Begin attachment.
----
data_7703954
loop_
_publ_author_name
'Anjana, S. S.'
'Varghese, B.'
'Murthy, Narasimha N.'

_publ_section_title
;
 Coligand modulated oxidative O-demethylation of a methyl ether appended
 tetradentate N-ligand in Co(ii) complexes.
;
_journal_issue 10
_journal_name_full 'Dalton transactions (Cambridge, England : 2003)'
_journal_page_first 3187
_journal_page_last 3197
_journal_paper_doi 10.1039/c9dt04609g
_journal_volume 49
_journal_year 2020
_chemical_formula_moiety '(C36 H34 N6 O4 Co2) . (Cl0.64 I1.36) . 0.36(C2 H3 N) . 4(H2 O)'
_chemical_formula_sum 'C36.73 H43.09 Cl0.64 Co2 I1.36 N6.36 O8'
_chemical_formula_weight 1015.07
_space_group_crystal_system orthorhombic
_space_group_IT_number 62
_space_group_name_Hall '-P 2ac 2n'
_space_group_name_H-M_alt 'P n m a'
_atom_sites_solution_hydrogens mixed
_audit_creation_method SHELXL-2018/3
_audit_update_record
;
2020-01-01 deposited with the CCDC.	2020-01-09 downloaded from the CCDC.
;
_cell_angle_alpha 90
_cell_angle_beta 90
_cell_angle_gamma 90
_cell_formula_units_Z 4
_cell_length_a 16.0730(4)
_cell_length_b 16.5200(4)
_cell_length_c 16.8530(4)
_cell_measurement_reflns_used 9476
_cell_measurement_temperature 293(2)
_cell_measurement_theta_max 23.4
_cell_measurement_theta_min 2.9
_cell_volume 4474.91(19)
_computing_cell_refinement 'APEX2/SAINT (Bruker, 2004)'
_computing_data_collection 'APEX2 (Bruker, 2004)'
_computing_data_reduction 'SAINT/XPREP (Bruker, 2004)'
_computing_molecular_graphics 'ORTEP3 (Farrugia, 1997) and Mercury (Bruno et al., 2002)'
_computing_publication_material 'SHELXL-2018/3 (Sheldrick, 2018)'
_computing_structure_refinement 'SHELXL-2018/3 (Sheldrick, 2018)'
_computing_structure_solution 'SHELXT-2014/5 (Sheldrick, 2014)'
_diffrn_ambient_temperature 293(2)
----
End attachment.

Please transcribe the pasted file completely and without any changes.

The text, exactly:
data_7703954
loop_
_publ_author_name
'Anjana, S. S.'
'Varghese, B.'
'Murthy, Narasimha N.'

_publ_section_title
;
 Coligand modulated oxidative O-demethylation of a methyl ether appended
 tetradentate N-ligand in Co(ii) complexes.
;
_journal_issue 10
_journal_name_full 'Dalton transactions (Cambridge, England : 2003)'
_journal_page_first 3187
_journal_page_last 3197
_journal_paper_doi 10.1039/c9dt04609g
_journal_volume 49
_journal_year 2020
_chemical_formula_moiety '(C36 H34 N6 O4 Co2) . (Cl0.64 I1.36) . 0.36(C2 H3 N) . 4(H2 O)'
_chemical_formula_sum 'C36.73 H43.09 Cl0.64 Co2 I1.36 N6.36 O8'
_chemical_formula_weight 1015.07
_space_group_crystal_system orthorhombic
_space_group_IT_number 62
_space_group_name_Hall '-P 2ac 2n'
_space_group_name_H-M_alt 'P n m a'
_atom_sites_solution_hydrogens mixed
_audit_creation_method SHELXL-2018/3
_audit_update_record
;
2020-01-01 deposited with the CCDC.	2020-01-09 downloaded from the CCDC.
;
_cell_angle_alpha 90
_cell_angle_beta 90
_cell_angle_gamma 90
_cell_formula_units_Z 4
_cell_length_a 16.0730(4)
_cell_length_b 16.5200(4)
_cell_length_c 16.8530(4)
_cell_measurement_reflns_used 9476
_cell_measurement_temperature 293(2)
_cell_measurement_theta_max 23.4
_cell_measurement_theta_min 2.9
_cell_volume 4474.91(19)
_computing_cell_refinement 'APEX2/SAINT (Bruker, 2004)'
_computing_data_collection 'APEX2 (Bruker, 2004)'
_computing_data_reduction 'SAINT/XPREP (Bruker, 2004)'
_computing_molecular_graphics 'ORTEP3 (Farrugia, 1997) and Mercury (Bruno et al., 2002)'
_computing_publication_material 'SHELXL-2018/3 (Sheldrick, 2018)'
_computing_structure_refinement 'SHELXL-2018/3 (Sheldrick, 2018)'
_computing_structure_solution 'SHELXT-2014/5 (Sheldrick, 2014)'
_diffrn_ambient_temperature 293(2)